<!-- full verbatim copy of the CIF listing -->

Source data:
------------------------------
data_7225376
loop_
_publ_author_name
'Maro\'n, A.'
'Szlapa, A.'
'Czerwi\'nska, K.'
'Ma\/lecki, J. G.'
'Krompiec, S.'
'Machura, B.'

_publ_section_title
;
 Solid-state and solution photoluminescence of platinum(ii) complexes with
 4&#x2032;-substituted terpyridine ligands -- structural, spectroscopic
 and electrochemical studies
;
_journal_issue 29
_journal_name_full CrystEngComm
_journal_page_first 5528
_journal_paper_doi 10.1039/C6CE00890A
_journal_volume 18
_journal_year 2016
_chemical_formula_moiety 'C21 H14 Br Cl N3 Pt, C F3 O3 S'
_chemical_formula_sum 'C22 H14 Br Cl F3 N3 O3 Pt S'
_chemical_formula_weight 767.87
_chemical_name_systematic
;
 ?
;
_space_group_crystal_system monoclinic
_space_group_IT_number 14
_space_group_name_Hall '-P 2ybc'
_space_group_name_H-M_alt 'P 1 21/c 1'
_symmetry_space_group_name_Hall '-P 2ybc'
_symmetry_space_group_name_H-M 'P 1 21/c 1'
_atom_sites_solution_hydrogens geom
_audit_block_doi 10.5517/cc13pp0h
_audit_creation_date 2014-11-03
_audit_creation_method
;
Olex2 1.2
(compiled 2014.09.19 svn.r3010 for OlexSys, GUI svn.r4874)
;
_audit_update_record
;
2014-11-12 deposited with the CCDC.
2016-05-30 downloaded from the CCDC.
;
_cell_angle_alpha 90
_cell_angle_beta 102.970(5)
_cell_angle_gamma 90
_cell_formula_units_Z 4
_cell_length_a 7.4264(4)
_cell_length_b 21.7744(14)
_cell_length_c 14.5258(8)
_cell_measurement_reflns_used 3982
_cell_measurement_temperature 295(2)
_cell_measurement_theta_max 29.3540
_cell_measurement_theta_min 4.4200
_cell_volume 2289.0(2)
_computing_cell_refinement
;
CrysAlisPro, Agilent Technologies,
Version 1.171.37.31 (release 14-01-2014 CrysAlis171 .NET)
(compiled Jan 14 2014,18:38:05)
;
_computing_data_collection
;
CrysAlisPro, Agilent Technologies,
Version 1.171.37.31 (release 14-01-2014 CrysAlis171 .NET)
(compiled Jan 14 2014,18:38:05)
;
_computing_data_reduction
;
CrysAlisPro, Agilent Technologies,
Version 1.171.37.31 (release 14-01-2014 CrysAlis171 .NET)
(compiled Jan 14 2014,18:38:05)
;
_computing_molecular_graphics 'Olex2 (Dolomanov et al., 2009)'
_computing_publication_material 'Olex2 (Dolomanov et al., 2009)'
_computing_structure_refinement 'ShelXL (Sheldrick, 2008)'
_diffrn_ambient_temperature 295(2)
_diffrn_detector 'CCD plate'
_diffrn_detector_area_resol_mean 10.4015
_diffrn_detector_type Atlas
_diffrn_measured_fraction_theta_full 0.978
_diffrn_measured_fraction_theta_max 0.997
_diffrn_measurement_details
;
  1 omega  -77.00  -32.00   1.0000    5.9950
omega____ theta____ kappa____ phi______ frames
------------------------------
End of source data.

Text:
data_7225376
loop_
_publ_author_name
'Maro\'n, A.'
'Szlapa, A.'
'Czerwi\'nska, K.'
'Ma\/lecki, J. G.'
'Krompiec, S.'
'Machura, B.'

_publ_section_title
;
 Solid-state and solution photoluminescence of platinum(ii) complexes with
 4&#x2032;-substituted terpyridine ligands -- structural, spectroscopic
 and electrochemical studies
;
_journal_issue 29
_journal_name_full CrystEngComm
_journal_page_first 5528
_journal_paper_doi 10.1039/C6CE00890A
_journal_volume 18
_journal_year 2016
_chemical_formula_moiety 'C21 H14 Br Cl N3 Pt, C F3 O3 S'
_chemical_formula_sum 'C22 H14 Br Cl F3 N3 O3 Pt S'
_chemical_formula_weight 767.87
_chemical_name_systematic
;
 ?
;
_space_group_crystal_system monoclinic
_space_group_IT_number 14
_space_group_name_Hall '-P 2ybc'
_space_group_name_H-M_alt 'P 1 21/c 1'
_symmetry_space_group_name_Hall '-P 2ybc'
_symmetry_space_group_name_H-M 'P 1 21/c 1'
_atom_sites_solution_hydrogens geom
_audit_block_doi 10.5517/cc13pp0h
_audit_creation_date 2014-11-03
_audit_creation_method
;
Olex2 1.2
(compiled 2014.09.19 svn.r3010 for OlexSys, GUI svn.r4874)
;
_audit_update_record
;
2014-11-12 deposited with the CCDC.
2016-05-30 downloaded from the CCDC.
;
_cell_angle_alpha 90
_cell_angle_beta 102.970(5)
_cell_angle_gamma 90
_cell_formula_units_Z 4
_cell_length_a 7.4264(4)
_cell_length_b 21.7744(14)
_cell_length_c 14.5258(8)
_cell_measurement_reflns_used 3982
_cell_measurement_temperature 295(2)
_cell_measurement_theta_max 29.3540
_cell_measurement_theta_min 4.4200
_cell_volume 2289.0(2)
_computing_cell_refinement
;
CrysAlisPro, Agilent Technologies,
Version 1.171.37.31 (release 14-01-2014 CrysAlis171 .NET)
(compiled Jan 14 2014,18:38:05)
;
_computing_data_collection
;
CrysAlisPro, Agilent Technologies,
Version 1.171.37.31 (release 14-01-2014 CrysAlis171 .NET)
(compiled Jan 14 2014,18:38:05)
;
_computing_data_reduction
;
CrysAlisPro, Agilent Technologies,
Version 1.171.37.31 (release 14-01-2014 CrysAlis171 .NET)
(compiled Jan 14 2014,18:38:05)
;
_computing_molecular_graphics 'Olex2 (Dolomanov et al., 2009)'
_computing_publication_material 'Olex2 (Dolomanov et al., 2009)'
_computing_structure_refinement 'ShelXL (Sheldrick, 2008)'
_diffrn_ambient_temperature 295(2)
_diffrn_detector 'CCD plate'
_diffrn_detector_area_resol_mean 10.4015
_diffrn_detector_type Atlas
_diffrn_measured_fraction_theta_full 0.978
_diffrn_measured_fraction_theta_max 0.997
_diffrn_measurement_details
;
  1 omega  -77.00  -32.00   1.0000    5.9950
omega____ theta____ kappa____ phi______ frames